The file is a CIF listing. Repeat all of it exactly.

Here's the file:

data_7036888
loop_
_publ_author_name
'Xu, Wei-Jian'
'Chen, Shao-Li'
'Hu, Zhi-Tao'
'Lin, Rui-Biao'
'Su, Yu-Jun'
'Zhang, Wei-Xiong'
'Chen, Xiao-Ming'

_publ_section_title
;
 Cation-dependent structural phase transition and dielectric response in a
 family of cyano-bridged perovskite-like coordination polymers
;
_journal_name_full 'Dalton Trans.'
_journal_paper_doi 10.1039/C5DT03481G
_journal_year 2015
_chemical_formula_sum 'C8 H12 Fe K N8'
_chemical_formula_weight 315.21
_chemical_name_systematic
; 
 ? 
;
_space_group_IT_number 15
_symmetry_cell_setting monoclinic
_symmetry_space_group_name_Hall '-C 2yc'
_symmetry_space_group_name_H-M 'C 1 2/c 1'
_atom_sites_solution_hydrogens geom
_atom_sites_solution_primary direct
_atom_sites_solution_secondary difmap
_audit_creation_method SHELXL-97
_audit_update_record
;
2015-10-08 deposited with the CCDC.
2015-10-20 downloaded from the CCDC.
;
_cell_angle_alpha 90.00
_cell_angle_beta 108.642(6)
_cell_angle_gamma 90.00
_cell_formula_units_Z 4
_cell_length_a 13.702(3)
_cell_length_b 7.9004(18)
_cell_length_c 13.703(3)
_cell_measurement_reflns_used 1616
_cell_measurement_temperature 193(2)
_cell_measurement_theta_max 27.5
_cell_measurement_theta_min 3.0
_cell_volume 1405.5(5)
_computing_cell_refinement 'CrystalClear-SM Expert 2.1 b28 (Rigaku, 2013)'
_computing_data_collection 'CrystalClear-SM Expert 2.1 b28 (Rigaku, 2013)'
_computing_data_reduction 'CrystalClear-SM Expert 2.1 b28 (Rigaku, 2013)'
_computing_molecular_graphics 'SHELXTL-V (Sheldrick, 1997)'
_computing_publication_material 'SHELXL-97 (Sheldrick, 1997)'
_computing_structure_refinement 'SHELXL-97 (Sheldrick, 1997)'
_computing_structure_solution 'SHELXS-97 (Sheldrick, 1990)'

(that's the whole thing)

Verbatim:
data_7036888
loop_
_publ_author_name
'Xu, Wei-Jian'
'Chen, Shao-Li'
'Hu, Zhi-Tao'
'Lin, Rui-Biao'
'Su, Yu-Jun'
'Zhang, Wei-Xiong'
'Chen, Xiao-Ming'

_publ_section_title
;
 Cation-dependent structural phase transition and dielectric response in a
 family of cyano-bridged perovskite-like coordination polymers
;
_journal_name_full 'Dalton Trans.'
_journal_paper_doi 10.1039/C5DT03481G
_journal_year 2015
_chemical_formula_sum 'C8 H12 Fe K N8'
_chemical_formula_weight 315.21
_chemical_name_systematic
; 
 ? 
;
_space_group_IT_number 15
_symmetry_cell_setting monoclinic
_symmetry_space_group_name_Hall '-C 2yc'
_symmetry_space_group_name_H-M 'C 1 2/c 1'
_atom_sites_solution_hydrogens geom
_atom_sites_solution_primary direct
_atom_sites_solution_secondary difmap
_audit_creation_method SHELXL-97
_audit_update_record
;
2015-10-08 deposited with the CCDC.
2015-10-20 downloaded from the CCDC.
;
_cell_angle_alpha 90.00
_cell_angle_beta 108.642(6)
_cell_angle_gamma 90.00
_cell_formula_units_Z 4
_cell_length_a 13.702(3)
_cell_length_b 7.9004(18)
_cell_length_c 13.703(3)
_cell_measurement_reflns_used 1616
_cell_measurement_temperature 193(2)
_cell_measurement_theta_max 27.5
_cell_measurement_theta_min 3.0
_cell_volume 1405.5(5)
_computing_cell_refinement 'CrystalClear-SM Expert 2.1 b28 (Rigaku, 2013)'
_computing_data_collection 'CrystalClear-SM Expert 2.1 b28 (Rigaku, 2013)'
_computing_data_reduction 'CrystalClear-SM Expert 2.1 b28 (Rigaku, 2013)'
_computing_molecular_graphics 'SHELXTL-V (Sheldrick, 1997)'
_computing_publication_material 'SHELXL-97 (Sheldrick, 1997)'
_computing_structure_refinement 'SHELXL-97 (Sheldrick, 1997)'
_computing_structure_solution 'SHELXS-97 (Sheldrick, 1990)'